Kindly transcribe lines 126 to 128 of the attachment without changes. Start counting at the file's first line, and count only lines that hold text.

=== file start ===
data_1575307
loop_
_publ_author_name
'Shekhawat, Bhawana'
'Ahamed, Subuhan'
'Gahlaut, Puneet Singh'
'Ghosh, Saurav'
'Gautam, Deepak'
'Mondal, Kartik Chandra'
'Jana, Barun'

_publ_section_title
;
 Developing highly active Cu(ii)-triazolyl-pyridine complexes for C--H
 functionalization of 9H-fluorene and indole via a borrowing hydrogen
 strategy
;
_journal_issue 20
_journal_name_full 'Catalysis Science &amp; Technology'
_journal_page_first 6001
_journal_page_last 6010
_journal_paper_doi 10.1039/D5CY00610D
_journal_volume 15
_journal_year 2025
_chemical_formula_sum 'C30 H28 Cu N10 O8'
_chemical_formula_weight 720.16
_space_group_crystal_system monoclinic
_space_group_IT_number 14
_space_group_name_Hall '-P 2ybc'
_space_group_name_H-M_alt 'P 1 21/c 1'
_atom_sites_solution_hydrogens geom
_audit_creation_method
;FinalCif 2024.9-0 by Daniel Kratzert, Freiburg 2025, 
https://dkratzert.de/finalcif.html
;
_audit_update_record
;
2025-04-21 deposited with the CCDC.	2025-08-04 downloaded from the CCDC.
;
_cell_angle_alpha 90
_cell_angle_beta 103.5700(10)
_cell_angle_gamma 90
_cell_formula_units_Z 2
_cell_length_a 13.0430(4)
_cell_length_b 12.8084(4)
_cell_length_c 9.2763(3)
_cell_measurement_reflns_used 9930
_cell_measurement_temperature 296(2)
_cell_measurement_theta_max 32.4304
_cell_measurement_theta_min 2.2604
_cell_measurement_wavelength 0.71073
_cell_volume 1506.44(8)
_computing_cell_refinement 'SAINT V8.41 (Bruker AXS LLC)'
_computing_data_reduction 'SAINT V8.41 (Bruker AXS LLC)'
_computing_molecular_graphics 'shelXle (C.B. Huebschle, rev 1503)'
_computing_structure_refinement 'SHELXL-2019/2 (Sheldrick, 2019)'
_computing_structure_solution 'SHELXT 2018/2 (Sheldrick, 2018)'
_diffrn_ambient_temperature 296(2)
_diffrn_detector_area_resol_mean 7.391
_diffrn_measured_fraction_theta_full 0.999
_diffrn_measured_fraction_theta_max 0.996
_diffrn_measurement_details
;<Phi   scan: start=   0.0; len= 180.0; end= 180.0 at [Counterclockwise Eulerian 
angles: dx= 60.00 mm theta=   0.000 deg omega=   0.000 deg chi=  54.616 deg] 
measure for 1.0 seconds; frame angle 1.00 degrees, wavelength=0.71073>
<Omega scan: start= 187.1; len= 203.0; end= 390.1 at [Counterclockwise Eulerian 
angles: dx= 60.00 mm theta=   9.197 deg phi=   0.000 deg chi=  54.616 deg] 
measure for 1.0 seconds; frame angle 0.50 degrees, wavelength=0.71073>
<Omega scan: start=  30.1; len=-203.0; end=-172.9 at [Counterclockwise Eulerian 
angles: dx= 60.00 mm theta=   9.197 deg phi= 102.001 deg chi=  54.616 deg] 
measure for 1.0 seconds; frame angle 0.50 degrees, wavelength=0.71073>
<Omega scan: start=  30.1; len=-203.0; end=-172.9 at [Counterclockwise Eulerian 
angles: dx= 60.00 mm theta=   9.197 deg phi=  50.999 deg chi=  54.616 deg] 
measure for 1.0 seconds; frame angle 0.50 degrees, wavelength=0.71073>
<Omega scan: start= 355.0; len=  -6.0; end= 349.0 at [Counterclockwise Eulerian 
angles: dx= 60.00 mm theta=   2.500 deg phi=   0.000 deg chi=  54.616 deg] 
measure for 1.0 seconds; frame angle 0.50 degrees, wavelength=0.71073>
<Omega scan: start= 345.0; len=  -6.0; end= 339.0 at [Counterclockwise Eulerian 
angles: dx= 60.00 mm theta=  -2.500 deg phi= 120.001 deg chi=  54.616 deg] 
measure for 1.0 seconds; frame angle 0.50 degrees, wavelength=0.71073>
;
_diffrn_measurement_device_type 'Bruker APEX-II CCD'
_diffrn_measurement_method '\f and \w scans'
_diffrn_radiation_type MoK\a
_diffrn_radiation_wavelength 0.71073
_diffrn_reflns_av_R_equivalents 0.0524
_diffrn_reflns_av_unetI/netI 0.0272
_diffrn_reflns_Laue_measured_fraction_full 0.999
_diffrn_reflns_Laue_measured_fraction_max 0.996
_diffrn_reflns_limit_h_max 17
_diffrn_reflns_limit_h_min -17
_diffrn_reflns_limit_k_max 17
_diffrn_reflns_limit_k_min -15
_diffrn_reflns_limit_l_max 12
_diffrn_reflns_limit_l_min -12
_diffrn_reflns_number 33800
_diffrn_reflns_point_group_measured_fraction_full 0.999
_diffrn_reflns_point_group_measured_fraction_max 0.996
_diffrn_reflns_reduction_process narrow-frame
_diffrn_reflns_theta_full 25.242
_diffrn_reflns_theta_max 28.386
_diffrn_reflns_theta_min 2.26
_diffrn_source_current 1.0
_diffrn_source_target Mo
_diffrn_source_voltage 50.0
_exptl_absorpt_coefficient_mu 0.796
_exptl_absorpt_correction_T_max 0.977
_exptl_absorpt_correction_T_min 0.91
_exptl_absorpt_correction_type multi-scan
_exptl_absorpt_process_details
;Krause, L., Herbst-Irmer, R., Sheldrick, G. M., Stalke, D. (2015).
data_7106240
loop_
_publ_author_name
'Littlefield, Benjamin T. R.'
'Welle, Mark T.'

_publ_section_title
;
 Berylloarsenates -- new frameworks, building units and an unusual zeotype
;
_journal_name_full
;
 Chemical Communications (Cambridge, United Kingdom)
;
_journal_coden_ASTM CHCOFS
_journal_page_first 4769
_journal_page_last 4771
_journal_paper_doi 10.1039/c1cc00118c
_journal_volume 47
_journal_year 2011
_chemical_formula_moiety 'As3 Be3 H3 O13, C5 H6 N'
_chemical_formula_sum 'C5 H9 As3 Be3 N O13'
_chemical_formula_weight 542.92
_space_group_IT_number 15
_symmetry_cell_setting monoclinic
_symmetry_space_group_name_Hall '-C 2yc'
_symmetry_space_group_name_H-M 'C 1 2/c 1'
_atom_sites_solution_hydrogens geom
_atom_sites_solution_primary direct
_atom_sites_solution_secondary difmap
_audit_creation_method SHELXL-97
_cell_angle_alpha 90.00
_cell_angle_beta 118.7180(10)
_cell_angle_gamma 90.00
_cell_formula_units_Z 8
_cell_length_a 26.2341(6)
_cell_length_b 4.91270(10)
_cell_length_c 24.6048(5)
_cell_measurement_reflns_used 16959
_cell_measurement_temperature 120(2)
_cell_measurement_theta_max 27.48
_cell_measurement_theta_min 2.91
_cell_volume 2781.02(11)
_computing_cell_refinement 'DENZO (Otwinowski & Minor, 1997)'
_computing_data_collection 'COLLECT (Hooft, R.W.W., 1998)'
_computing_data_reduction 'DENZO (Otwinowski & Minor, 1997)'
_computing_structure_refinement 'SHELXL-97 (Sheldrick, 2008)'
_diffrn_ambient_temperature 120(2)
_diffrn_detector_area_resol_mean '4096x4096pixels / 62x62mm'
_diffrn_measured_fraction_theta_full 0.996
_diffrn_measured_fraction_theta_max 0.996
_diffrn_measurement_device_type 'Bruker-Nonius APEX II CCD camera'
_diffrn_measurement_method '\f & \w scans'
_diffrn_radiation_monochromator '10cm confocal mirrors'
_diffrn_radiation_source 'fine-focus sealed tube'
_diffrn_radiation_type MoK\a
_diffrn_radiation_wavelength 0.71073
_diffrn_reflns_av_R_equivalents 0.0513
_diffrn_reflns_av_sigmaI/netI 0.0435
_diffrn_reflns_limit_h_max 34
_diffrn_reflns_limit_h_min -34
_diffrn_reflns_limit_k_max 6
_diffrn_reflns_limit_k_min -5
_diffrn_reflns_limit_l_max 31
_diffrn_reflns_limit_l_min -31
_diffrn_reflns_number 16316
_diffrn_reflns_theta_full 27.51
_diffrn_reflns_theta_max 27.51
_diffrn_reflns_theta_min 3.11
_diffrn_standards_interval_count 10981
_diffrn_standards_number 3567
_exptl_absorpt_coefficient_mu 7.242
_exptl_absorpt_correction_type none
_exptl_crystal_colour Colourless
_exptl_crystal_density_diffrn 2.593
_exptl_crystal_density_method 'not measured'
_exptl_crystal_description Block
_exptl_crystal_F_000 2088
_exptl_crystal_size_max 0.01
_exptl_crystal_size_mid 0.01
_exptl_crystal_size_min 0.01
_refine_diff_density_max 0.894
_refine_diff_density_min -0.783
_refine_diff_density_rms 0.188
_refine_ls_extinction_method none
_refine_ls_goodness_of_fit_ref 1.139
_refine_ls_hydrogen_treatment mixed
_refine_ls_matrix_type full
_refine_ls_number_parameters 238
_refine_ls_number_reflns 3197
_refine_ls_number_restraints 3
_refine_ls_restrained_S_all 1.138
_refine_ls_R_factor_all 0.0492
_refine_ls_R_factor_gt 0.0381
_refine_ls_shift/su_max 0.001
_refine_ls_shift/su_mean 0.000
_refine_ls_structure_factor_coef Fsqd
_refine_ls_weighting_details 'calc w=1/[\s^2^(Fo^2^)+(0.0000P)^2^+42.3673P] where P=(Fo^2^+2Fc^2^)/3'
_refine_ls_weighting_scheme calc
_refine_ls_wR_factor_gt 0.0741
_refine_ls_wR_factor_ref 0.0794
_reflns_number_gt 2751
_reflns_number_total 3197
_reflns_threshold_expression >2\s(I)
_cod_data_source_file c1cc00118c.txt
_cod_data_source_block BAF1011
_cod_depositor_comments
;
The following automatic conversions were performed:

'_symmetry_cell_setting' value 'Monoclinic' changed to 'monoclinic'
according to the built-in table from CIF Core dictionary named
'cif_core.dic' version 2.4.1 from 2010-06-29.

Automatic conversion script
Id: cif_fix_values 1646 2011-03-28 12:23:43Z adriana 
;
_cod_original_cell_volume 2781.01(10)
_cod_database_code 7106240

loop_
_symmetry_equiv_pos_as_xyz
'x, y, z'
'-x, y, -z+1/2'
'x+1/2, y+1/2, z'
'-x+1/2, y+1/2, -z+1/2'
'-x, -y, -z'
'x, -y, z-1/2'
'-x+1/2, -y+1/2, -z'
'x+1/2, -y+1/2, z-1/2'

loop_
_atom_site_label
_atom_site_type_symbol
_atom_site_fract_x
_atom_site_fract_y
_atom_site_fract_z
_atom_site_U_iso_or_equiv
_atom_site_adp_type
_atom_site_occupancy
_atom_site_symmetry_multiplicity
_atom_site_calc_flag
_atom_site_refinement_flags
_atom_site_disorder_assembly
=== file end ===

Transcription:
_journal_page_last 4771
_journal_paper_doi 10.1039/c1cc00118c
_journal_volume 47